Centre for Evolutionary Biology

Postgraduate researchers

Further information

Research at CEB

The Centre is supporting the research of local and international postgraduate students.

Tabitha Rudin-Bitterli
PHD Student
The drying conditions in the South West region of Australia are a growing challenge for many amphibians, particularly for species that deposit their eggs on land. My PhD project will use a quantitative genetics approach to assess whether genetic adaptation and/or phenotypic plasticity could enable terrestrial-breeding frogs to adapt to the predicted changes in rainfall. I will furthermore explore whether genetic translocations could be used to assist the adaptation of at-risk populations to drier breeding environments.
Jacqueline Loo
PHD Student
My project uses microsatellite DNA markers to assess genetic effects of selective harvesting, with a special emphasis on sexual selection, in two commercially important crustaceans. The western rock lobster (WRL) and marron crayfish are being subjected to selective harvesting as part of their management regimes. In WRL, larger males are subject to intense harvesting. In contrast, in marron crayfish, two species, the hairy and smooth marron, are subject to selective harvesting, where the introduced smooth marron is being removed, in an effort to protect hairy marron from extinction. My research will provide an evolutionary perspective to fisheries management and conservation.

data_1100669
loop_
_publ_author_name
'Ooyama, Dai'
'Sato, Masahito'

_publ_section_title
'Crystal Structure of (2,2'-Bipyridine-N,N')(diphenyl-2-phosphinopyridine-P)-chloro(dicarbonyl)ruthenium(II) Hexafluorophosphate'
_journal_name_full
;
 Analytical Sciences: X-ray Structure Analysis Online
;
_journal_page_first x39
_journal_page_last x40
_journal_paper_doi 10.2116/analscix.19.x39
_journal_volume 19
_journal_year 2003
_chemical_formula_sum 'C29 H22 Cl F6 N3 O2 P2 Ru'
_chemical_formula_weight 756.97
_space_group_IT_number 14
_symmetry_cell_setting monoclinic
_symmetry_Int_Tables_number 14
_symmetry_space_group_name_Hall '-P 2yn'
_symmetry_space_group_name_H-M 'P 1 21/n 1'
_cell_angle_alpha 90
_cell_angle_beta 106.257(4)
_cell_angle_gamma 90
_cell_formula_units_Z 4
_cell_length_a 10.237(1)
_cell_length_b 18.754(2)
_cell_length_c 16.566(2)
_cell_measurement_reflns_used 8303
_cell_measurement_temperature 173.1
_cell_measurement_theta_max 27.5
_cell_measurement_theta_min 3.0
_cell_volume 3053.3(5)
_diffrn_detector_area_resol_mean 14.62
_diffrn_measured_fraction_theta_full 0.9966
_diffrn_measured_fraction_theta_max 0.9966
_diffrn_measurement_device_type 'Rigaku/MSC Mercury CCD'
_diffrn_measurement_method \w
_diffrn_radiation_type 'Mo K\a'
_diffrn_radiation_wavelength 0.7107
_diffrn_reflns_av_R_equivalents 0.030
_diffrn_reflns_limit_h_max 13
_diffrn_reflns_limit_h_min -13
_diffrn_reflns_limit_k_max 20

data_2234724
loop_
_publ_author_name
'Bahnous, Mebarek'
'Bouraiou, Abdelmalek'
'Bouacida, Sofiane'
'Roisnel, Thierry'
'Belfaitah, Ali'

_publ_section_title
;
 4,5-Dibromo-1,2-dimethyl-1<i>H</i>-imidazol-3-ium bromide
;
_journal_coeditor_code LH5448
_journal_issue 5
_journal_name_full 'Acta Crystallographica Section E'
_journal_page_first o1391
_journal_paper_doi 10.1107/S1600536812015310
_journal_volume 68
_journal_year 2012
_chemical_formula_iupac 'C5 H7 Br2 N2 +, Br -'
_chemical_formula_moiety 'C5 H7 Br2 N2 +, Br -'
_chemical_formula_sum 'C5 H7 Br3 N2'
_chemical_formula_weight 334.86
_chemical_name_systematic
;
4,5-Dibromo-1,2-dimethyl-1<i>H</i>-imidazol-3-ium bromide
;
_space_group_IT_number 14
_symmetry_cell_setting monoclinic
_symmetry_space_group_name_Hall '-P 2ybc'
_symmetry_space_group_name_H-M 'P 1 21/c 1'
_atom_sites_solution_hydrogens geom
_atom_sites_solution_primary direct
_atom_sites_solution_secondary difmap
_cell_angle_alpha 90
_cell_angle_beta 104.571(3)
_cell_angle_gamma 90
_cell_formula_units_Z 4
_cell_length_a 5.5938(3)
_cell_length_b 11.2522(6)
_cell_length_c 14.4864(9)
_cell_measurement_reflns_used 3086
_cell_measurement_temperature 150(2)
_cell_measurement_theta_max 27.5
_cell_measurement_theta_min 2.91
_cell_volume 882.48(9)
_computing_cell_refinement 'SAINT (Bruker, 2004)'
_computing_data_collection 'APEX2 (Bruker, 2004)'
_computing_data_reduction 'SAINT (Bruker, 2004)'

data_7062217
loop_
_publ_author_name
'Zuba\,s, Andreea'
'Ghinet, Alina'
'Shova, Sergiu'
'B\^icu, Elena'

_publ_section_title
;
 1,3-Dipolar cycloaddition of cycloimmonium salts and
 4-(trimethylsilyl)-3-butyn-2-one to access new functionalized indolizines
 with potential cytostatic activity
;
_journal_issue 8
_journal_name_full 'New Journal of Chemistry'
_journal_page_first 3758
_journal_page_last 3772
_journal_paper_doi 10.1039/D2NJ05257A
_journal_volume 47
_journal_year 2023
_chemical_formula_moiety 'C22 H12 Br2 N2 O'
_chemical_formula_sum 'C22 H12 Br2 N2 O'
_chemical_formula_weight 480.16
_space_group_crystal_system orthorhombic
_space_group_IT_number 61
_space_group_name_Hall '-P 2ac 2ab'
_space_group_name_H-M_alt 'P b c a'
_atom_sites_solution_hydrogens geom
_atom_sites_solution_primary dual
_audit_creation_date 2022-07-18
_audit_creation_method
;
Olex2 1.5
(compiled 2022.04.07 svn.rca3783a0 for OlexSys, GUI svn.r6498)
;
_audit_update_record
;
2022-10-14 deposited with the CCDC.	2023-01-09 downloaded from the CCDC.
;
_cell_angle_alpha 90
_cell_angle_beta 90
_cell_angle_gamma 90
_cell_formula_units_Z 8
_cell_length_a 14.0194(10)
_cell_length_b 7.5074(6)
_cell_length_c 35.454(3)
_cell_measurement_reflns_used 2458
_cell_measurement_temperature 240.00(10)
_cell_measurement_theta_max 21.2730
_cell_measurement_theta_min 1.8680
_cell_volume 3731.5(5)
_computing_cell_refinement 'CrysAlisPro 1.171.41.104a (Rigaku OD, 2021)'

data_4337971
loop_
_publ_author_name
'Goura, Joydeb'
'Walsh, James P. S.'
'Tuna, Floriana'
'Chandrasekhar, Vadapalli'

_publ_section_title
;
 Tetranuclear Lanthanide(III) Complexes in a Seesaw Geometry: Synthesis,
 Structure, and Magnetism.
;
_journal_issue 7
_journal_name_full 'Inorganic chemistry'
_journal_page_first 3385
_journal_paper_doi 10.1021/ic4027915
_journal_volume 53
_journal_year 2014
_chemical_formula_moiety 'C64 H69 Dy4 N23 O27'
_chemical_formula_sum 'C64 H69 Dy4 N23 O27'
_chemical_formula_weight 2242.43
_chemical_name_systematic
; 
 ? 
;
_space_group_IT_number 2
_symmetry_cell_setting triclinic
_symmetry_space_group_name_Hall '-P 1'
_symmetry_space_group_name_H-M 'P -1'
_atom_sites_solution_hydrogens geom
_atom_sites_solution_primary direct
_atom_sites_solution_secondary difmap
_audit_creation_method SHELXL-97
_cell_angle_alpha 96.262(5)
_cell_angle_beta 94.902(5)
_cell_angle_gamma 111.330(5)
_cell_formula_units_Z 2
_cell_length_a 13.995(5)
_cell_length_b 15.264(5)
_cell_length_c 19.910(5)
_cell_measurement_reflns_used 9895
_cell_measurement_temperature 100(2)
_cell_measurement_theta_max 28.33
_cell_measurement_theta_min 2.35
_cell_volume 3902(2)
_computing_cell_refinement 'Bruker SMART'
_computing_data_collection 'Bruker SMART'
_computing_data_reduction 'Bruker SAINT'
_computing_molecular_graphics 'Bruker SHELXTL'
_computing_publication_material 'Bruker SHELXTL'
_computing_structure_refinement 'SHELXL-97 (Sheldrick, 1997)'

Laura Travers
PHD Student
My PhD uses a quantitative genetics approach with Drosophila melanogaster to investigate the evolvability of traits important in post-copulatory sexual selection. My project examines how polyandry evolves by investigating the co-evolution of sperm competitiveness with female multiple mating. In a bid to understand the relative importance of conventional pre-copulatory traits and post-copulatory traits on the action of sexual selection, I am also examining the integration between the evolution of secondary sexual traits and post-copulatory traits that contribute to sperm competitive ability, and how these traits relate to male attractiveness.
Soon Hwee Ng
PHD Student